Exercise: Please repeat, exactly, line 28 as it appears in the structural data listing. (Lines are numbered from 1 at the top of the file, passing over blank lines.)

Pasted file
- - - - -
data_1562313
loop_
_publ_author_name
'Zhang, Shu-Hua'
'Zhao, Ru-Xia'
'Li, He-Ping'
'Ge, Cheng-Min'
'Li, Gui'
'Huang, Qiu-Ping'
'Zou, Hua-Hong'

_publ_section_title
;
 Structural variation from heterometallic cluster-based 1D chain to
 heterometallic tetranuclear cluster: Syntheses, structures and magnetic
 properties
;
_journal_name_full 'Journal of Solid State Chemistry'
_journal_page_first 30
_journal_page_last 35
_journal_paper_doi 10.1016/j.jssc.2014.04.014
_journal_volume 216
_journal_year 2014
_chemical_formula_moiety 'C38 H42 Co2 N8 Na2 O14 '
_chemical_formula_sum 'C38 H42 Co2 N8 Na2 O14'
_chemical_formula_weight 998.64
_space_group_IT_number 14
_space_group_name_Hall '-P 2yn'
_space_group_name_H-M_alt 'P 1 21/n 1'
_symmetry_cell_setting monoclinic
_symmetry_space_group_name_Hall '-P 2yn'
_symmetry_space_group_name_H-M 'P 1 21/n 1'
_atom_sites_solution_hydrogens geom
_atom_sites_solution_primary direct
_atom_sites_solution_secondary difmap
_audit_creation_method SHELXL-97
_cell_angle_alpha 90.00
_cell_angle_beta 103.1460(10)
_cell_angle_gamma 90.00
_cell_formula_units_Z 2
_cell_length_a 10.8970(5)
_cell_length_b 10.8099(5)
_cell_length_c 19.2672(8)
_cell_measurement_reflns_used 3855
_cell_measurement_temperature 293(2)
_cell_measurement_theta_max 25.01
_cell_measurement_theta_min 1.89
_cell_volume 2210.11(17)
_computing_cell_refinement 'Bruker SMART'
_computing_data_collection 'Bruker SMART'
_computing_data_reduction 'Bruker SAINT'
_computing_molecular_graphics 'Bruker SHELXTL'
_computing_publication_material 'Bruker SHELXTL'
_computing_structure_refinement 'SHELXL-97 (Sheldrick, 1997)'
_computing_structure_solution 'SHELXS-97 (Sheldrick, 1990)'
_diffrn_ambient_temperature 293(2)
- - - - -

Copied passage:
_space_group_name_H-M_alt 'P 1 21/n 1'